7. Sowing forests from the air.
National Academy Press, Washington, D.C., ISBN 80-83796, Third Ed., 1986, 57 p. + annex
This report discusses reforestation in which the seed is broadcast from a plane or helicopter. It relies mainly on experiences in Australia, New Zealand, Canada, and the United States.
Sowing forest seed directly on the site to be forested is known to foresters as direct seeding, broadcast seeding, or broadcast sowing. The availability of chemicals for coating seeds to repel birds, rodents, and insects has made this a practical and more reliable method of reforestation.
In many parts of the world, deforestation has reached critical proportions. Africa, Asia, and Latin America have vast areas of once-forested land that is now denuded. Many have been left largely unplanted.
These enormous areas of virtually unproductive land are increasing.
Traditional revegetation methods should be applied more extensively, but the time also seems right for examining alternative methods.
Dropping seed from planes or helicopters is a well-known and well-established technique for sowing pastures as well as agricultural crops such as soybeans, wheat, and rice. Forests have also been established in this way. However, aerial seeding of forests is largely unappreciated, even by most foresters.
When conditions and species are right, and seed supplies sufficient, aerial seeding could be an important technique for reforesting large areas. It is easy to organize and seems well suited for reforesting sites that have rough terrain, debris, or difficult access. If it can be developed for sites and objectives in developing countries, aerial seeding could offer opportunities for vastly accelerating their reforestation programs.
Aerial reforestation is not a replacement for planting seedlings by traditional methods. It is best considered as a potential complement to conventional planting and to natural seeding, an additional tool for foresters to use when the needs, sites, and species are appropriate.
Sowing tree seed directly in the field is an old technique, but it was little used until the development of repellents to protect seed from insects, rodents, and birds.
It was learned that an additional coating of commercial insecticide would guard the seed against insects and rodents. These findings signalled the beginning of large-scale aerial seeding of forests in USA.
New Zealand demonstrates its success. Some of these forests have been established despite seemingly adverse conditions - for example, on steep slopes and on overburden from strip mines.
Aerial seeding is unproven in the tropics. The panel's purpose is not to recommend it over conventional reforestation techniques but to suggest trials of aerial seeding as a possible supplementary tool.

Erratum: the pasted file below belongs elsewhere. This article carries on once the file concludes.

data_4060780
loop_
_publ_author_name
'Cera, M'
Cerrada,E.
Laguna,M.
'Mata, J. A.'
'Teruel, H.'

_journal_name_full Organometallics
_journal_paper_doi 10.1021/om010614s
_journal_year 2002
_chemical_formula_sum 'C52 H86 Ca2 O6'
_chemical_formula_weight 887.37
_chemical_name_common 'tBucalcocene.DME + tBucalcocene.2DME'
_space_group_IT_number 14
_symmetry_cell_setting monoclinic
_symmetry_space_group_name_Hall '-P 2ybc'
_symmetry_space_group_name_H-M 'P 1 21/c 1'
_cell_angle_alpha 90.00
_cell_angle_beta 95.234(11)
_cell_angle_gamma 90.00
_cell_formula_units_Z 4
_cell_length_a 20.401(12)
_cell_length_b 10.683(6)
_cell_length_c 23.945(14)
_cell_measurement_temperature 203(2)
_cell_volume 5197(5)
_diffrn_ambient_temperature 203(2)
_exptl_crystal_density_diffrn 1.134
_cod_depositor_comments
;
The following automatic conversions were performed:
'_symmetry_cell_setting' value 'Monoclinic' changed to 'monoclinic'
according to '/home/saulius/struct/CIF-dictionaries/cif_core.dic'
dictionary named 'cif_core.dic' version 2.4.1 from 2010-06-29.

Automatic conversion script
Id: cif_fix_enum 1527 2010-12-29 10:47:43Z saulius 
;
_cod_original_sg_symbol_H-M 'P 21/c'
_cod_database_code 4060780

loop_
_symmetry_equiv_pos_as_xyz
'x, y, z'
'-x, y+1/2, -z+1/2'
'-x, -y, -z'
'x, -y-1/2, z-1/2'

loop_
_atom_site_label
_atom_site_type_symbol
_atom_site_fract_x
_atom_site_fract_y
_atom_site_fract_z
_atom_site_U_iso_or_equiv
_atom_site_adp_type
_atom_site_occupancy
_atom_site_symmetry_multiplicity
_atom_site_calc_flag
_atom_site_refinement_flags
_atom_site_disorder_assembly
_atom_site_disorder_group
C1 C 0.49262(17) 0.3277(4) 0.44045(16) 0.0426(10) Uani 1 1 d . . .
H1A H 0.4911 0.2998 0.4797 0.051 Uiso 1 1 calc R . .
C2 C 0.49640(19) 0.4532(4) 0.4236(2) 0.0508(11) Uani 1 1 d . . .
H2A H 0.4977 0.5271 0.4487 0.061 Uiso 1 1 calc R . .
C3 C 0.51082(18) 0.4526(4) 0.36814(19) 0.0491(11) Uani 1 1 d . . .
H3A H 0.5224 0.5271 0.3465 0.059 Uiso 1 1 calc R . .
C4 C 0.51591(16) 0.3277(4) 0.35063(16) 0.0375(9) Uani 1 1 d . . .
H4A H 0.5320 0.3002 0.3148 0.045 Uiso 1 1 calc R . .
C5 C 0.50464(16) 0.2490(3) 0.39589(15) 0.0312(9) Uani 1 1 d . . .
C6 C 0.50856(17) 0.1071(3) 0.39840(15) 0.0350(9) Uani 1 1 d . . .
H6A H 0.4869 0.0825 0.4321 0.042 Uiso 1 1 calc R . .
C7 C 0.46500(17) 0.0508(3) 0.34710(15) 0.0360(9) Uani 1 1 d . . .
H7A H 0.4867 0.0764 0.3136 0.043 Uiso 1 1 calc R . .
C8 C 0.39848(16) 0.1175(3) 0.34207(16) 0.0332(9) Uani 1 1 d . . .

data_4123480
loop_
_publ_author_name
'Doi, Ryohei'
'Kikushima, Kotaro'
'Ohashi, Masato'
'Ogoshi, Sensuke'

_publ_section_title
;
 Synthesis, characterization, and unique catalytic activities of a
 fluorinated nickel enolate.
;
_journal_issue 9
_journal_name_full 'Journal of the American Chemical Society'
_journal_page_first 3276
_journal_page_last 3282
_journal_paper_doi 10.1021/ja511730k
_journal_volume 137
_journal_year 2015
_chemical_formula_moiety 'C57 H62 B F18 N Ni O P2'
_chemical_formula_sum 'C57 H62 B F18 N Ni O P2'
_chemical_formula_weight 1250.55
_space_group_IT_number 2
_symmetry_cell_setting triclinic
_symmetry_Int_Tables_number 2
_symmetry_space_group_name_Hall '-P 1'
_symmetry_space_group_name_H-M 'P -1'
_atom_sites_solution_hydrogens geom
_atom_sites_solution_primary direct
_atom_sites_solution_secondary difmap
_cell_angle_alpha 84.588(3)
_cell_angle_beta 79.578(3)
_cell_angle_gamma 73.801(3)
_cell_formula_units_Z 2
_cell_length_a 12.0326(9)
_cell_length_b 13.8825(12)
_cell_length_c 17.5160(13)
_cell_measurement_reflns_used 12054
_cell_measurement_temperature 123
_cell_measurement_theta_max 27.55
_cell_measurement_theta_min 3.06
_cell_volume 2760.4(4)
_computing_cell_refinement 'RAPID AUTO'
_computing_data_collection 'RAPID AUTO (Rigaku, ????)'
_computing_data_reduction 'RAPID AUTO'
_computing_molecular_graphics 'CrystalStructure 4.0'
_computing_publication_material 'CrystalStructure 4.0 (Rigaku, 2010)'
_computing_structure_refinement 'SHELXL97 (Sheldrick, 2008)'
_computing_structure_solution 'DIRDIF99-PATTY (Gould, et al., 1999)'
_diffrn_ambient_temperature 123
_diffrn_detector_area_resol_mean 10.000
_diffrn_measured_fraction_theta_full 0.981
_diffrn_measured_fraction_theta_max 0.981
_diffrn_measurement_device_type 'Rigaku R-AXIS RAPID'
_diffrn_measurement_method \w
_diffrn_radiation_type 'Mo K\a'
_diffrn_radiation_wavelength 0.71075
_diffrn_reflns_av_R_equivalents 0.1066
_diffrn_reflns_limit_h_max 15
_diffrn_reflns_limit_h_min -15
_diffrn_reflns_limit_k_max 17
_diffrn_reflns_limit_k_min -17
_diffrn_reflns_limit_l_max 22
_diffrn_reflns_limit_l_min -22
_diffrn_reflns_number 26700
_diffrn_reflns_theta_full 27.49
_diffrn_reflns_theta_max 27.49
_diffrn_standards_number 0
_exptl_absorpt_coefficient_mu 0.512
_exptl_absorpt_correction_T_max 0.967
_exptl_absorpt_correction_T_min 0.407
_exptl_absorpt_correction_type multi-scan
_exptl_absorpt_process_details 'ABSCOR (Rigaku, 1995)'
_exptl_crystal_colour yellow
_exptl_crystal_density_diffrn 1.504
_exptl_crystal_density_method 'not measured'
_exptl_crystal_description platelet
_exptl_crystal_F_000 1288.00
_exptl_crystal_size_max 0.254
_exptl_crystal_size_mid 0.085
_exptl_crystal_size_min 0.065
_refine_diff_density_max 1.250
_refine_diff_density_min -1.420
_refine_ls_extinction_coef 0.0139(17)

This book is not a textbook nor a practical guide to aerial seeding: details of the operations and techniques can be found in the selected readings. The purpose is to show administrators and foresters that this fast and often economical technique can be successful on appropriate sites, at least in temperate climates. The authors hope that the report will stimulate trials with, and research into, direct seeding (with or without the use of aircraft). In particular, trials are needed in the tropics where deforestation is most severe.
Aerial seeding presents many challenges for researchers, especially those in developing countries. While technology and techniques are developed and available, they are yet to be tested and adapted for use in those Third World areas now suffering devastating deforestation.
Because experience with aerial seeding of forests in the humid tropics is limited, little is known about predators and the best species to sow.
Aerial seeding could be an expensive failure unless small-scale trials show that direct seeding can be successful for the given species and sites.
Initially, these trials do not require use of aircraft. It is necessary only to broadcast a small amount of seed (pretreated, if necessary) on a small patch of the area being tested with conventional tree-planting methods.
The existing knowledge on seed coating and pelleting should be reviewed.
Successes and failures are reported in different situations.
Seeds can be targeted accurately (often within a meter or two). Thus direct seeding might prove feasible for filling in the widely scattered breaks in the forest left by slash-and burn farmers with useful species that best protect the vulnerabale soil.
1168 92 - 7/82
Review, tropics, subtropics, developing countries, land-use systems, land-tenure, shifting cultivation, sustainable agriculture, marginal lands, fallows, alley cropping, intercropping, trees, agropastoral systems, mixed farming
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